Yet no matter how insightful One-Dimensional Man is, it bears a date: written during the late 1950s and the early 1960s, published in 1964. It recalls a world of conformity that is long gone—the prosperous postwar “golden years,” the Cold War and the nuclear threat, the welfare and warfare state, the high tide of the labor movement in advanced capitalist societies, the American and European belief in progress, the threat and attraction of communism. This was the politically passive time just before the Civil Rights movement and the explosion onto the scene of the anti–Vietnam War movement and the New Left.
The moment of One-Dimensional Man passed. In brilliantly capturing that moment, Marcusemistakenly gave off the sense that it was stable. But communism and the Cold War are over, ended by the Party-state’s inherent blockages and capitalism’s clear economic and political superiorities. It turns out that there never was such an entity as “advanced industrial society.” That society was always capitalism, and the other industrial society, communism, never was able to become advanced enough, one-dimensional or totalitarian enough, to survive the competition.
The international stasis at the core of One-Dimensional Man ended in 1989, along with its paralytic effect on politics, society, and culture. The result: no more enemy, no more moment-to-moment nuclear threat, no more Cold War bipartisan political consensus, no more witch hunts, no more externally imposed harmony between labor and capital.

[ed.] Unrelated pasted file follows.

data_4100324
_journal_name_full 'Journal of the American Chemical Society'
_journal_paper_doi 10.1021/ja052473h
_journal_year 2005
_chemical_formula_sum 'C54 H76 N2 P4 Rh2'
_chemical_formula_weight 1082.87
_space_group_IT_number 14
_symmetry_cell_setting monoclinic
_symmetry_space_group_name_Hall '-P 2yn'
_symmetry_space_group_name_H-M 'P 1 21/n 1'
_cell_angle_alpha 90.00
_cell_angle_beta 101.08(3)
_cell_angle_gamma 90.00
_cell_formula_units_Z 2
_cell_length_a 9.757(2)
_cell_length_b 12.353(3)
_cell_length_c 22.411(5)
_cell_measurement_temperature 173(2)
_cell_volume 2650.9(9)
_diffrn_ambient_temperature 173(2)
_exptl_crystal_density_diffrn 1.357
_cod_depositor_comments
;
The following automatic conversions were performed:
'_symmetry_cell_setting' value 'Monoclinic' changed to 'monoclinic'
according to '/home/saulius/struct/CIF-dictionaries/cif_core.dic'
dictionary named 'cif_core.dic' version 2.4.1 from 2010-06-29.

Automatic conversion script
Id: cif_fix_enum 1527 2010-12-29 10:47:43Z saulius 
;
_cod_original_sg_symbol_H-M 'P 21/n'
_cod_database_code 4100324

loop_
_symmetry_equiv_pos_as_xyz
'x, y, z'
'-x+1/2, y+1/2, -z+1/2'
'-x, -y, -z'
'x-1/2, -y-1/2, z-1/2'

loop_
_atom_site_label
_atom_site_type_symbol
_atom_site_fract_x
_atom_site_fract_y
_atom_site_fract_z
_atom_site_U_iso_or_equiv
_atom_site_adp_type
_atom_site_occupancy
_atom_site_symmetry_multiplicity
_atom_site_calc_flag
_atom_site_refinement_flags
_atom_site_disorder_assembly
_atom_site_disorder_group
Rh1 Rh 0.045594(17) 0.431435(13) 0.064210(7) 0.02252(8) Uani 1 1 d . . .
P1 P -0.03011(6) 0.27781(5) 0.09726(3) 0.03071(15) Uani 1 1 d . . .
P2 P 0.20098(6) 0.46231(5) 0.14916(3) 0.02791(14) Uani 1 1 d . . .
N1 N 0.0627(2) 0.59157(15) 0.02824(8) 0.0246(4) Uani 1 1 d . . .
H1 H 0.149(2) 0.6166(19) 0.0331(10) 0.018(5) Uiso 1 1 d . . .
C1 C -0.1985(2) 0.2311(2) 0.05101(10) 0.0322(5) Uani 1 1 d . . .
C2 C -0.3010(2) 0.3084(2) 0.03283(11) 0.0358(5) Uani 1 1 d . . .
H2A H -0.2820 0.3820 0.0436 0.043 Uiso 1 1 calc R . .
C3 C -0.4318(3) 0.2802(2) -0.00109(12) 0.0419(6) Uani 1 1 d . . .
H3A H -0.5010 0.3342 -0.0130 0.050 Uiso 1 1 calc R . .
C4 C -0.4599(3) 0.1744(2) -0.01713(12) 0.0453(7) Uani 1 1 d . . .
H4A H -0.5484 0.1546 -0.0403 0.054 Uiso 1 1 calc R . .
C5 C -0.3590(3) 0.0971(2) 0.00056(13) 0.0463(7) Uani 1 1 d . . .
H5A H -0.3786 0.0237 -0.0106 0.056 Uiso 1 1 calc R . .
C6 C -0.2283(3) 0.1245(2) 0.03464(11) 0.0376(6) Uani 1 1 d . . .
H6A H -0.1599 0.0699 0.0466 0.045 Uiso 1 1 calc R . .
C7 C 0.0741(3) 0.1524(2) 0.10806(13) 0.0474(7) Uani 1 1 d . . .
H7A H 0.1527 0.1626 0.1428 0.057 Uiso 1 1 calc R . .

“One-dimensionality” also did not foresee that social movements, already beginning in the early 1960s, might have a transformative effect on the flat, gray American society many of us grew up in. These movements made all capitalist societies more diverse, more racially equal, more tolerant, multicultural, and feminist—in key ways, more livable for almost everyone. When women become CEOs of major corporations, same-sex marriage rites become common, government agencies use Spanish, and an African American family occupies the White House, the watchword of our times is no longer “conformity” but “individual freedom.” Marcuse didn’t look for unexpected places where the system’s contradictions might break out. He seemed to have too much faith in domination and too little in resistance, too much respect for the rulers and too little for the ruled.